Then something completely unexpected happened. The French account hints at the pandemonium among Henry’s own retinue as Richard’s force was sighted. Henry dismounted, to present a less easy target for his opponent, and following a desperate appeal for help, pikemen were hurriedly pulled back from the vanguard to protect him. What is then described is a complex milirary manoeuvre, only recently devised by the Swiss to counter Burgundian cavalry, and first deployed in the battle of Grandson in 1476. We know that the French recruited by Tudor had been drilled in Swiss fashion. Their training enabled them to drop back at a run and close around Henry in a square formation through which cavalry was scarcely able to penetrate. A bristling mass of weaponry would now be presented to the opposing horsemen. The pike was an eighteen-foot long wooden stave with a steel head. It was formidable in tight, unbroken formation. The manoeuvre perfected by the Swiss allowed a reformed front rank to kneel with their pikes sloping up, the second standing behind them with their weapons angled, the third with the pikes held at waist level. No mounted attack could break through such a line. To enact this at speed and over distance required years of training and an instinctive drill technique. It was a tactic Richard could never have seen before, and he had no way of anticipating it when he ordered his charge.
There must have been a terrible collision between Richard’s mounted troops and the wall of pikes, the clattering shock of impact followed by sheer chaos as riders crashed into the formation, and those behind into their fellows. Some may have attempted to ride into Tudor’s massed infantry, others, unhorsed, to attack on foot. But the force of the charge was broken, leaving its participants isolated and vulnerable. The French account recollects Richard crying out in rage and frustration, cursing the ranks of pikemen. These seems a genuine memory from someone close enough to hear. Although it is impossible to know exact sequence, it seems likely that at this point Sir William Stanley decided to commit his forces against the king, and his men began to move towards the fighting around Tudor’s banner. The battle was nearing its awful climax.
Richard now faced a crisis. Most sources agree that the King’s supporters urged him to flee at some stage of the fighting, and this has generally been placed earlier on, before the cavalry charge. But now, with the charge broken and Stanly advancing, seems the likeliest moment. Richard was offered a horse and told to quit the battlefield and save his life. This suggests that he and his followers had already dismounted and were attempting to break through the pike wall on foot. There is an echo here of an earlier battle, at Bannockburn in 1314, when english cavalry were breaking in defeat against Scottish spearmen. The king of England that day, Edward II, was given a fresh mount and sent at speed from the battlefield. Thus he remained alive and did not fall into the hands of the enemy. But Richard spurned the opportunity. His reply was grimly defiant. he would finish the matter, and kill Tudor, or die in the attempt. It is so different from Shakespeare. Instead of crying out for a horse, he resolutely refused to use one.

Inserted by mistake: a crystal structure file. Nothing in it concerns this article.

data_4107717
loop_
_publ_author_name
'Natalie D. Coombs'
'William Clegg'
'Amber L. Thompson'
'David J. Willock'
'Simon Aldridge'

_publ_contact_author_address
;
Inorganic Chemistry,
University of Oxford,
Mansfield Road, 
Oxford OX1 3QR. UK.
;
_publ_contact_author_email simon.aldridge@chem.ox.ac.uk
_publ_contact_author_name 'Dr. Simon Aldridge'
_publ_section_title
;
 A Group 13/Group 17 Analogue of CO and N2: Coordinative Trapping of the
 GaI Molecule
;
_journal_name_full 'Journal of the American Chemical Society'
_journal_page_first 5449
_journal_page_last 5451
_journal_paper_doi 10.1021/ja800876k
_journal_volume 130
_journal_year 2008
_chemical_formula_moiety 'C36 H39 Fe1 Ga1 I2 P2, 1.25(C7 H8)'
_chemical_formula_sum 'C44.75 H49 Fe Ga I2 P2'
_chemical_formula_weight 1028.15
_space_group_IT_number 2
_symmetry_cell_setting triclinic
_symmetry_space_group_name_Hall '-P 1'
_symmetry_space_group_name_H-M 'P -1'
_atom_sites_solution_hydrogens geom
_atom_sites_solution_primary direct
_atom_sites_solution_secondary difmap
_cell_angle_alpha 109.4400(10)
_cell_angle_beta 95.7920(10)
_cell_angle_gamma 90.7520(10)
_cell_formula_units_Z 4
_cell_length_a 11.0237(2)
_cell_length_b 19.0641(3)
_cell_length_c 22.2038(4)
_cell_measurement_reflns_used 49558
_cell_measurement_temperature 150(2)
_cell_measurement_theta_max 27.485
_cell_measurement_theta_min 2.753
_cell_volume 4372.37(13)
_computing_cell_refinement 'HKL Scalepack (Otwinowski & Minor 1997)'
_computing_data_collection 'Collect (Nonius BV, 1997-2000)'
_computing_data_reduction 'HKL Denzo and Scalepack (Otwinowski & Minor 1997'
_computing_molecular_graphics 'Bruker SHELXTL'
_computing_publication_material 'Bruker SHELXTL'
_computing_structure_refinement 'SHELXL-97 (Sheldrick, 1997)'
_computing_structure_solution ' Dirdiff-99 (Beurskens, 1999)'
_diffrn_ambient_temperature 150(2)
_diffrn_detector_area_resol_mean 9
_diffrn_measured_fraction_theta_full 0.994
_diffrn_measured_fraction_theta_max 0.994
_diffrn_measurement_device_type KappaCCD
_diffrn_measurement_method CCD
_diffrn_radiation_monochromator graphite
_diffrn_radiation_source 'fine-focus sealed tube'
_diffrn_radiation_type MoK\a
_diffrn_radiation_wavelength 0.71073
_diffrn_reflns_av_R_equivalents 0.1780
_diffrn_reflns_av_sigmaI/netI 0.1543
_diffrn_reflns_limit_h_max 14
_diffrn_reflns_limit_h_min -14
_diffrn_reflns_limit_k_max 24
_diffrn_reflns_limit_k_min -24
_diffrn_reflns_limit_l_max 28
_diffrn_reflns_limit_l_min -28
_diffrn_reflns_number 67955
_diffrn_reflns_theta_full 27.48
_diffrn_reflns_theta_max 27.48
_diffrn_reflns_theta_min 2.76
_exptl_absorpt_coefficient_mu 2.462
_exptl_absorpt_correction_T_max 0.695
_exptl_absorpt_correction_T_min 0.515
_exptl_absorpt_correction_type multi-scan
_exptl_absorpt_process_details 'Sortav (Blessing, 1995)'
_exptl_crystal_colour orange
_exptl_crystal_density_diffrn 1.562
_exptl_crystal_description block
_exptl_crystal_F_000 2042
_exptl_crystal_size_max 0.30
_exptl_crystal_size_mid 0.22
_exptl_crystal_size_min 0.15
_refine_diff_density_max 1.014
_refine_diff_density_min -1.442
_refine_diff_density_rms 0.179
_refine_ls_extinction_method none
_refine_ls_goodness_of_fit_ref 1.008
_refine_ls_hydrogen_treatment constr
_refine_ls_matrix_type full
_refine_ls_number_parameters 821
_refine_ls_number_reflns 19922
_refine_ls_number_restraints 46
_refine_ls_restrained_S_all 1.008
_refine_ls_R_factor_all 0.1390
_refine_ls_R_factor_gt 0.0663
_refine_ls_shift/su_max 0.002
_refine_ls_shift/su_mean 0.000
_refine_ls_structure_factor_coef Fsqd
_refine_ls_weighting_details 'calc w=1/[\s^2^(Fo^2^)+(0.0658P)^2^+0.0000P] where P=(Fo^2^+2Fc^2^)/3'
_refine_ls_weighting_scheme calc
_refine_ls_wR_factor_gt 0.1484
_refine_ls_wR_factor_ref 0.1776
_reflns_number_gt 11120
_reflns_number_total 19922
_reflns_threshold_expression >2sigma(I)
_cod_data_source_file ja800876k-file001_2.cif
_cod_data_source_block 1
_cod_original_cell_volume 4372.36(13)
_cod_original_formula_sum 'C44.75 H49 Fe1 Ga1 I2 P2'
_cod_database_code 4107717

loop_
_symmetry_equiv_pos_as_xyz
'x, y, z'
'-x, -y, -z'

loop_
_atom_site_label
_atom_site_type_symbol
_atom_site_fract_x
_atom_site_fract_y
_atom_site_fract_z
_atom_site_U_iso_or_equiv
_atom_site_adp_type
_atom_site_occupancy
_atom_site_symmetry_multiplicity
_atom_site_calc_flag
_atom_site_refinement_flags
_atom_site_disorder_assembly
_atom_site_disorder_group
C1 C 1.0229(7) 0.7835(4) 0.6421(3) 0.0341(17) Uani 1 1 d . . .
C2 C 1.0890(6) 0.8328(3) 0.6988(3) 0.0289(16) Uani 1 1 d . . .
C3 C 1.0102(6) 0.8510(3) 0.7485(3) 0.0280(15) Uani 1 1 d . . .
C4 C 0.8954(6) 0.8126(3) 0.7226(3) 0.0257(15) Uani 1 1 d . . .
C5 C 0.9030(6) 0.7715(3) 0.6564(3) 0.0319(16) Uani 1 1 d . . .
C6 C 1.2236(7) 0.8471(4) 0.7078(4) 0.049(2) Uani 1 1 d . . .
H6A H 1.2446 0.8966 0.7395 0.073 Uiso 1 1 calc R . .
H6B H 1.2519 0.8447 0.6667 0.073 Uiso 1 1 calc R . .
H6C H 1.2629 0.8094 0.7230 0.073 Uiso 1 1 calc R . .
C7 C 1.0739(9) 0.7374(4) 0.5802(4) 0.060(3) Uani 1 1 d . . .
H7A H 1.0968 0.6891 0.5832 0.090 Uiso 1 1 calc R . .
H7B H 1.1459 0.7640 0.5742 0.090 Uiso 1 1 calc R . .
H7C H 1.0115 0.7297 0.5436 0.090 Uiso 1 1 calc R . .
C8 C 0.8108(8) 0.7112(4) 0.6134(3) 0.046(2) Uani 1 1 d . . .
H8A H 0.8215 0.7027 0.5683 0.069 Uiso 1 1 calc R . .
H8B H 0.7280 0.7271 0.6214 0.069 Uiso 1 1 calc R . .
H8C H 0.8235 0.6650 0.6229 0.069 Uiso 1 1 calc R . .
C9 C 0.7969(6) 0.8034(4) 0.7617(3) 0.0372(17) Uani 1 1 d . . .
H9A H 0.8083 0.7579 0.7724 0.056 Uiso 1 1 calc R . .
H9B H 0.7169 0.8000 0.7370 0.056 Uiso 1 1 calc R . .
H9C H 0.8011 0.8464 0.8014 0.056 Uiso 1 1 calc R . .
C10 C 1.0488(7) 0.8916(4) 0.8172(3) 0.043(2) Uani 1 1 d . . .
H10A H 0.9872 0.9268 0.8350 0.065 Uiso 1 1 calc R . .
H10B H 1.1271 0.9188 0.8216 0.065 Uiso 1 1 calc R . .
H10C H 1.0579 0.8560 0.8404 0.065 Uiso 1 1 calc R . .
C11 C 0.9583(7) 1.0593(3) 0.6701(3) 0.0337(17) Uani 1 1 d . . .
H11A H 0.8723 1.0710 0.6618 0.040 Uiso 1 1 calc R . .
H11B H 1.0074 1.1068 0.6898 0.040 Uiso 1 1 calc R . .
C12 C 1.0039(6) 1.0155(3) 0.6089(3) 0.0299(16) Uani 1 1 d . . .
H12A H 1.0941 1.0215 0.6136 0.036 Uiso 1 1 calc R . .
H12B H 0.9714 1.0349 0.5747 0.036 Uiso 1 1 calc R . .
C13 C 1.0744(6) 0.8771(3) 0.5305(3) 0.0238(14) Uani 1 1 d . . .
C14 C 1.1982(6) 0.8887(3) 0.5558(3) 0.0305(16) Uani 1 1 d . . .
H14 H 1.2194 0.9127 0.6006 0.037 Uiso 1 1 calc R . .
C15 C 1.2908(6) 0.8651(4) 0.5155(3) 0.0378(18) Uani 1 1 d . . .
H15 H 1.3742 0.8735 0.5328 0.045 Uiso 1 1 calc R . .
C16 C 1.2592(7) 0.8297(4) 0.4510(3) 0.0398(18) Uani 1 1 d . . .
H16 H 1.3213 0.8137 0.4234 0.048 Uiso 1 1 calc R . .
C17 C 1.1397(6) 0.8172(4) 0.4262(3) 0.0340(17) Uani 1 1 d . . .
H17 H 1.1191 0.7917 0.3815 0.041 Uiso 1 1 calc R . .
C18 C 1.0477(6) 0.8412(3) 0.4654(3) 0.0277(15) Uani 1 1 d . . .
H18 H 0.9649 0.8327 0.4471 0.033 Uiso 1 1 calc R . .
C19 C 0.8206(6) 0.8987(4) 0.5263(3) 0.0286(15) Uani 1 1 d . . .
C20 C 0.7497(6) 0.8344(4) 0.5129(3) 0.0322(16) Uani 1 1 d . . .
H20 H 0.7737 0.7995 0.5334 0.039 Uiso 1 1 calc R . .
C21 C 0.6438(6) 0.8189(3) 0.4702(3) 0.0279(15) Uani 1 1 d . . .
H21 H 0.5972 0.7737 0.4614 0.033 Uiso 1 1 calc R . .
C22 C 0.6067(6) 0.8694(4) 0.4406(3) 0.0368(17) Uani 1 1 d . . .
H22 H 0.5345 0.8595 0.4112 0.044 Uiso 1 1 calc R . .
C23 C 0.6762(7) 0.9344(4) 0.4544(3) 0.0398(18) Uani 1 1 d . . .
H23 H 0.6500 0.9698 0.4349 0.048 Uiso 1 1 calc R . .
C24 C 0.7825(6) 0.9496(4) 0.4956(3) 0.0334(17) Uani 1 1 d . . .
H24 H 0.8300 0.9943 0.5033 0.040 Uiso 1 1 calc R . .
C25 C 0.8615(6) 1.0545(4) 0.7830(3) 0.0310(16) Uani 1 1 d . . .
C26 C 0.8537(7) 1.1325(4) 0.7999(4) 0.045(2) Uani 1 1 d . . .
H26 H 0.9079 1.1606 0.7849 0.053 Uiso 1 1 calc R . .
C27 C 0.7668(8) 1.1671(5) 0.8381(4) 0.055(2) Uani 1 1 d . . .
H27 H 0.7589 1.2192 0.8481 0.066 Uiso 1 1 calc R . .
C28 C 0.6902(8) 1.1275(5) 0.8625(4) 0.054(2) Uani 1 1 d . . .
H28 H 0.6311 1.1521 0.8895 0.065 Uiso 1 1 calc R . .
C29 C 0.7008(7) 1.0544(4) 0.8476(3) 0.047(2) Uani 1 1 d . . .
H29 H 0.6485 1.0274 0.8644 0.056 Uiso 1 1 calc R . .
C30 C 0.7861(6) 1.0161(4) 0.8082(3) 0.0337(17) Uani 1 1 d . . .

This was an heroicway to fight. All contemporaries, even the most critical, spoke with admiration of richard’s courage, seeing his actions as those of a bold and valiant knight. There was a sense of awe at the ferocity of his last attack, and he and his men now hurled themselves into the thickest press of their opponents. There was still an opportunity to win the battle if his diminishing band could break through and overcome Tudor, for during the Wars of the Roses, once an acknowledged leader was killed his army usually stopped fighting. Stanley’s men were approaching and Richard’s division was cut off from help and reinforcement. There was so little time. The King’s men seemed to have joined in a body around his standard, and endeavoured to cut their way through to where Henry stood. They came desperately close to success. They smashed through the pike wall and engaged the small retinue guarding Tudor in savage hand-to-hand fighting. The rival standards were only yards apart as this last surge carried Richard towards his challenger.
In the maelstrom of combat the King still had a chance to secure victory. He reached Tudor’s standard and cut it down, killing the standard bearer William Brandon. The toppling standard was bravely retrieved by one of Henry’s Welsh bodyguard. men were struggling viciously all around. It seemed as if Richard might still carry the day.
Another of Tudor’s soldiers, Roger Acton, later remembered the last defence of the standard and how he was there ‘sore hurte’. A desperate stand was made, with the fate of the battle hanging in the balance, for Henry’s supporters feared he would now perish under the assault. A strong knight, Sir John Cheney, threw himself in Richard’s way to protect his master. Richard flung him down. Tudor could only have been feet away. But now Stanley’s men had arrived and Richard’s own followers were being overwhelmed. The royal standard-bearer had his legs cut from under him and in a bloody denouement Richard was overpowered with blows and battered to death. Nearly twenty-five years before, his father had perished in combat at Wakefield and his corpse had been mocked with the adornment of a false crown. Now Richard’s gold crown circlet was hacked from his helmet. It was a terrible end to the story.
By Michael K. Jones, “Bosworth 1485: Psychology of a Battle”